We will prove that we worship him reasonably; for we have learned that he is the Son of the true God himself, that he holds a second place, and the Spirit of prophecy a third. For this they accuse us of madness, saying that we attribute to a crucified man a place second to the unchangeable and eternal God, the Creator of all things; but they are ignorant of the mystery which lies therein.

By the first decade of the third century, we have quite a collection of declarations about the Trinity. Here is Tertullian:

And at the same time the mystery of the oikonomia is safeguarded, for the unity is distributed in a Trinity. Placed in order, the three are the Father, Son, and Spirit. They are three, however, not in condition, but in degree; not in being, but in form; not in power, but in kind; of one being, however, and one condition and one power, because he is one God of whom degrees and forms and kinds are taken into account in the name of the Father, and of the Son, and of the Holy Spirit.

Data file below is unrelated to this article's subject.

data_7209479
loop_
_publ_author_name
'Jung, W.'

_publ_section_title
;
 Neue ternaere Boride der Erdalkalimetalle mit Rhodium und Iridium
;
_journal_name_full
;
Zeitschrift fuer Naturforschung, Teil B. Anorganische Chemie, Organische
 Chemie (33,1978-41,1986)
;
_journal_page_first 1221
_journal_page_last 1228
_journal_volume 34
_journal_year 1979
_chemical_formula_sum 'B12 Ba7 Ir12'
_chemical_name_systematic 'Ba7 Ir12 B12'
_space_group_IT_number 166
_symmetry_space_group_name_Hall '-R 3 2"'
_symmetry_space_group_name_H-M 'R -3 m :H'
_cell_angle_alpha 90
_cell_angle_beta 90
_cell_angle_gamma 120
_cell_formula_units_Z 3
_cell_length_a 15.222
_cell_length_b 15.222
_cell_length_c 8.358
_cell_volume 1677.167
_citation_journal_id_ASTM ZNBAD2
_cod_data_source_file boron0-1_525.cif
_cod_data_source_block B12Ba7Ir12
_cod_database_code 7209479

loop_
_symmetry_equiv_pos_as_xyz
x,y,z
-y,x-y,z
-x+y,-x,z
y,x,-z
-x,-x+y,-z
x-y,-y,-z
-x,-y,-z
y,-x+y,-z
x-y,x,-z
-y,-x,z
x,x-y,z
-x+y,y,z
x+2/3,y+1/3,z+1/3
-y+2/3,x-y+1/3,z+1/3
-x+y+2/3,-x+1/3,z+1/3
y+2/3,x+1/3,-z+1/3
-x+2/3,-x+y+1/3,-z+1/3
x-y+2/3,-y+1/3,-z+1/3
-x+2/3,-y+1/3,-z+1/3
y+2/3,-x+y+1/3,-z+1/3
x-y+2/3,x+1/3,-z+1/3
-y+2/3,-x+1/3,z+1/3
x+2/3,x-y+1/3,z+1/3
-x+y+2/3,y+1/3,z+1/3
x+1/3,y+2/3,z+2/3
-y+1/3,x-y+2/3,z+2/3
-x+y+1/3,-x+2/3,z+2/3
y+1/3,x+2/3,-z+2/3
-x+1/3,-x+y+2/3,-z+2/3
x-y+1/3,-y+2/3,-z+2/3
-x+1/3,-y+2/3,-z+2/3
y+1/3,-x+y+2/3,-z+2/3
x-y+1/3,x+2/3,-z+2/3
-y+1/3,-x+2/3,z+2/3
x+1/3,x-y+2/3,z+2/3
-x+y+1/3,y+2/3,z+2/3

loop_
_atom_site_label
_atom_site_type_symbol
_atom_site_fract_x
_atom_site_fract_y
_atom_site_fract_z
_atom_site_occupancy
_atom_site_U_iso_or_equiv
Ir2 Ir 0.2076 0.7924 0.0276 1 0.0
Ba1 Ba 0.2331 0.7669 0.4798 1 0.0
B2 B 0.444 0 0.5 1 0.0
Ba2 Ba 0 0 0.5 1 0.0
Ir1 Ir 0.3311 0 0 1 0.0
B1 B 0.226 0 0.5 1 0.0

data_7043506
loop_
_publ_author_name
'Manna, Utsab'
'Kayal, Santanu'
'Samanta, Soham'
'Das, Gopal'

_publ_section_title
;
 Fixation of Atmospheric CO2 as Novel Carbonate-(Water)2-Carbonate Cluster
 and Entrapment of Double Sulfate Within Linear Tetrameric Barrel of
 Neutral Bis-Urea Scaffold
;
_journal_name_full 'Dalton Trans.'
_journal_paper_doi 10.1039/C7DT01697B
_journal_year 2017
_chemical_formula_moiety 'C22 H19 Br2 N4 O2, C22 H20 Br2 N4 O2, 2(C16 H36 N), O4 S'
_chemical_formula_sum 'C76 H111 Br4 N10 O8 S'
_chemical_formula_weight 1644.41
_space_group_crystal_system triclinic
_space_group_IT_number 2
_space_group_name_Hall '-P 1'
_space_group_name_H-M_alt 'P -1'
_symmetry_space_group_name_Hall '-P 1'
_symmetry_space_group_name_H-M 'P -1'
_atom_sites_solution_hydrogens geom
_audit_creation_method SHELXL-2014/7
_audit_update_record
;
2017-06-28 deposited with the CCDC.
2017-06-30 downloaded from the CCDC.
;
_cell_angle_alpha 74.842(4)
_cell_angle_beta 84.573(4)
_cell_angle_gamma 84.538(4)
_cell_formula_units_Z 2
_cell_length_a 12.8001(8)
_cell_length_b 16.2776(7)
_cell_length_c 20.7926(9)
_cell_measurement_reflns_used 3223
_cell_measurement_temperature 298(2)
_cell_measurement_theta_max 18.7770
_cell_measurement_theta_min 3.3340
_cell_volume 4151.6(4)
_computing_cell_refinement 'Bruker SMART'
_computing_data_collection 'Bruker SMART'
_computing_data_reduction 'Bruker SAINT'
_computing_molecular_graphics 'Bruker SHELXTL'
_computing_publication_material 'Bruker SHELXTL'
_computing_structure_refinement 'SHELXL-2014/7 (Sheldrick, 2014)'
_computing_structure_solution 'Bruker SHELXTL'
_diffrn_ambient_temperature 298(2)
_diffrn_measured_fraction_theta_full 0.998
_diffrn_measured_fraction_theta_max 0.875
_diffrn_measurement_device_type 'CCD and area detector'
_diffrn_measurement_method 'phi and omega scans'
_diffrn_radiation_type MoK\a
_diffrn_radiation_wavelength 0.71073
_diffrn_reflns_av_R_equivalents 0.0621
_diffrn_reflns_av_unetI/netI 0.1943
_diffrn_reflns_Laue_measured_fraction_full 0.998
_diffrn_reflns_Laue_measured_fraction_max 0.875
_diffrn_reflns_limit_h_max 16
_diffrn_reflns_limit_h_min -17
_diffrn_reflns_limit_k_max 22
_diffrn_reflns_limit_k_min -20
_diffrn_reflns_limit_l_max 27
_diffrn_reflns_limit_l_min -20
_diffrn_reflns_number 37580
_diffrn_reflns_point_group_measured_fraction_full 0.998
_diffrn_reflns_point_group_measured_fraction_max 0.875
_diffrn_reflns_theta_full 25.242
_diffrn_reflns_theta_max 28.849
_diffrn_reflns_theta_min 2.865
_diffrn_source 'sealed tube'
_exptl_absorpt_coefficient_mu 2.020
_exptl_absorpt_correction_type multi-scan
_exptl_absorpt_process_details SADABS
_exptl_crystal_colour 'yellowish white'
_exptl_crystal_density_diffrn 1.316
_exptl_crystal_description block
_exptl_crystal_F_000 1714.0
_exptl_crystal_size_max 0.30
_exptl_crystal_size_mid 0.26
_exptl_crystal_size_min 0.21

The list goes on. I can't quote them all here but Ignatius the Bishop of Antioch, Irenaeus, a disciple of Polycarp and later Bishop of Lyons, Didache, Hippolytus, Novatian, Origen, and other Fathers through the second and third centuries can all be quoted with emphatic articulations of the Trinity.

The exact formulation and best way to articulate this mystery has been widely debated in every age and language since. The above Fathers certainly had varying ideas about just what it meant to have a single God with three persons. We still struggle to wrap our heads around this today. And that's ok as long as we do not err on the side of either denying either the unity or diversity of his nature. We must not make out the persons of the Trinity to be separate beings nor deny that the one being is revealed to us in thee persons.

  • Great quotes. What source(s) did you use? Aug 7, 2012 at 22:38
  • 5